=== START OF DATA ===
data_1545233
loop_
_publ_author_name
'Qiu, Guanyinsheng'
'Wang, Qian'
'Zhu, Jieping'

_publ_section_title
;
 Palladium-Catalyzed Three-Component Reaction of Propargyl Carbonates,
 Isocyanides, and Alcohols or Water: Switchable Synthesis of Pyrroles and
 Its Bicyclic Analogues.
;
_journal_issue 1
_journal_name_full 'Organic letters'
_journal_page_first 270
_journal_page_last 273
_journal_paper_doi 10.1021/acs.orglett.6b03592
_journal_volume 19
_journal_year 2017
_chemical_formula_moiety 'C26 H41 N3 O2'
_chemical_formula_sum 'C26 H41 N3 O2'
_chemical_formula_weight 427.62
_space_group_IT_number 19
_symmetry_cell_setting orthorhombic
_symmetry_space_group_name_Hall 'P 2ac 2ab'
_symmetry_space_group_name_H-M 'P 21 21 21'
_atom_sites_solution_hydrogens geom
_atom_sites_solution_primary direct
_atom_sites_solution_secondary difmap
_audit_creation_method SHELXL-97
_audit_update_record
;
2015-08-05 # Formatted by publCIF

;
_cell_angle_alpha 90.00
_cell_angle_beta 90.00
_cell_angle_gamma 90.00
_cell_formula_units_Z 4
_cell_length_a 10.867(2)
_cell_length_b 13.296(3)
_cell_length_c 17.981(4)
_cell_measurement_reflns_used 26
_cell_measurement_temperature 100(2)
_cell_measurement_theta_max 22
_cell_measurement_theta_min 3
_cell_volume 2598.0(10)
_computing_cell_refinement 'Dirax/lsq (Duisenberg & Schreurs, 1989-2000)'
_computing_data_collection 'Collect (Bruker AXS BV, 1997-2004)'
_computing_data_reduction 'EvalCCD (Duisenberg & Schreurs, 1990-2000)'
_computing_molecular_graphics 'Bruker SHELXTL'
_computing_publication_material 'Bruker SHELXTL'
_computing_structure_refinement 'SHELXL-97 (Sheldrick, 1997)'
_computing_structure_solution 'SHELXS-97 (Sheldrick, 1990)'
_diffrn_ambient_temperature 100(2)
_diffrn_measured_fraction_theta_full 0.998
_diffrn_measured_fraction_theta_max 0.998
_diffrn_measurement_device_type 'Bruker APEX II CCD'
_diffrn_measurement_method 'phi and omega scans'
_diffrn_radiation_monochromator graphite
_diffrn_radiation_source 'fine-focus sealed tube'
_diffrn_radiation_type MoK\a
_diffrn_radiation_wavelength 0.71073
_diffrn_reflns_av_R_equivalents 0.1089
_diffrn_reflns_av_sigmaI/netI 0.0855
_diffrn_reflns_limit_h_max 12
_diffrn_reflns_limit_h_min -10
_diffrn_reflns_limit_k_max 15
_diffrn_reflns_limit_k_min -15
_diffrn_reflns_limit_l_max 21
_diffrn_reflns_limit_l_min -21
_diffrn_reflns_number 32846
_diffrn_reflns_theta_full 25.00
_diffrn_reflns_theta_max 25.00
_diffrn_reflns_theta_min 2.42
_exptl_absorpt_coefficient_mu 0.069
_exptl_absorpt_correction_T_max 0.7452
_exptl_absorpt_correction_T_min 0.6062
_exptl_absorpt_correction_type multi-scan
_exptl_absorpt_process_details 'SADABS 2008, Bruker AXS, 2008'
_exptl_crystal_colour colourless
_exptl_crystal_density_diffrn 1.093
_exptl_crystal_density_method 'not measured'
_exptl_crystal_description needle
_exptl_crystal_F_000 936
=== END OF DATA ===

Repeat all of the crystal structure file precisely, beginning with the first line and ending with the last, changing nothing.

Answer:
data_1545233
loop_
_publ_author_name
'Qiu, Guanyinsheng'
'Wang, Qian'
'Zhu, Jieping'

_publ_section_title
;
 Palladium-Catalyzed Three-Component Reaction of Propargyl Carbonates,
 Isocyanides, and Alcohols or Water: Switchable Synthesis of Pyrroles and
 Its Bicyclic Analogues.
;
_journal_issue 1
_journal_name_full 'Organic letters'
_journal_page_first 270
_journal_page_last 273
_journal_paper_doi 10.1021/acs.orglett.6b03592
_journal_volume 19
_journal_year 2017
_chemical_formula_moiety 'C26 H41 N3 O2'
_chemical_formula_sum 'C26 H41 N3 O2'
_chemical_formula_weight 427.62
_space_group_IT_number 19
_symmetry_cell_setting orthorhombic
_symmetry_space_group_name_Hall 'P 2ac 2ab'
_symmetry_space_group_name_H-M 'P 21 21 21'
_atom_sites_solution_hydrogens geom
_atom_sites_solution_primary direct
_atom_sites_solution_secondary difmap
_audit_creation_method SHELXL-97
_audit_update_record
;
2015-08-05 # Formatted by publCIF

;
_cell_angle_alpha 90.00
_cell_angle_beta 90.00
_cell_angle_gamma 90.00
_cell_formula_units_Z 4
_cell_length_a 10.867(2)
_cell_length_b 13.296(3)
_cell_length_c 17.981(4)
_cell_measurement_reflns_used 26
_cell_measurement_temperature 100(2)
_cell_measurement_theta_max 22
_cell_measurement_theta_min 3
_cell_volume 2598.0(10)
_computing_cell_refinement 'Dirax/lsq (Duisenberg & Schreurs, 1989-2000)'
_computing_data_collection 'Collect (Bruker AXS BV, 1997-2004)'
_computing_data_reduction 'EvalCCD (Duisenberg & Schreurs, 1990-2000)'
_computing_molecular_graphics 'Bruker SHELXTL'
_computing_publication_material 'Bruker SHELXTL'
_computing_structure_refinement 'SHELXL-97 (Sheldrick, 1997)'
_computing_structure_solution 'SHELXS-97 (Sheldrick, 1990)'
_diffrn_ambient_temperature 100(2)
_diffrn_measured_fraction_theta_full 0.998
_diffrn_measured_fraction_theta_max 0.998
_diffrn_measurement_device_type 'Bruker APEX II CCD'
_diffrn_measurement_method 'phi and omega scans'
_diffrn_radiation_monochromator graphite
_diffrn_radiation_source 'fine-focus sealed tube'
_diffrn_radiation_type MoK\a
_diffrn_radiation_wavelength 0.71073
_diffrn_reflns_av_R_equivalents 0.1089
_diffrn_reflns_av_sigmaI/netI 0.0855
_diffrn_reflns_limit_h_max 12
_diffrn_reflns_limit_h_min -10
_diffrn_reflns_limit_k_max 15
_diffrn_reflns_limit_k_min -15
_diffrn_reflns_limit_l_max 21
_diffrn_reflns_limit_l_min -21
_diffrn_reflns_number 32846
_diffrn_reflns_theta_full 25.00
_diffrn_reflns_theta_max 25.00
_diffrn_reflns_theta_min 2.42
_exptl_absorpt_coefficient_mu 0.069
_exptl_absorpt_correction_T_max 0.7452
_exptl_absorpt_correction_T_min 0.6062
_exptl_absorpt_correction_type multi-scan
_exptl_absorpt_process_details 'SADABS 2008, Bruker AXS, 2008'
_exptl_crystal_colour colourless
_exptl_crystal_density_diffrn 1.093
_exptl_crystal_density_method 'not measured'
_exptl_crystal_description needle
_exptl_crystal_F_000 936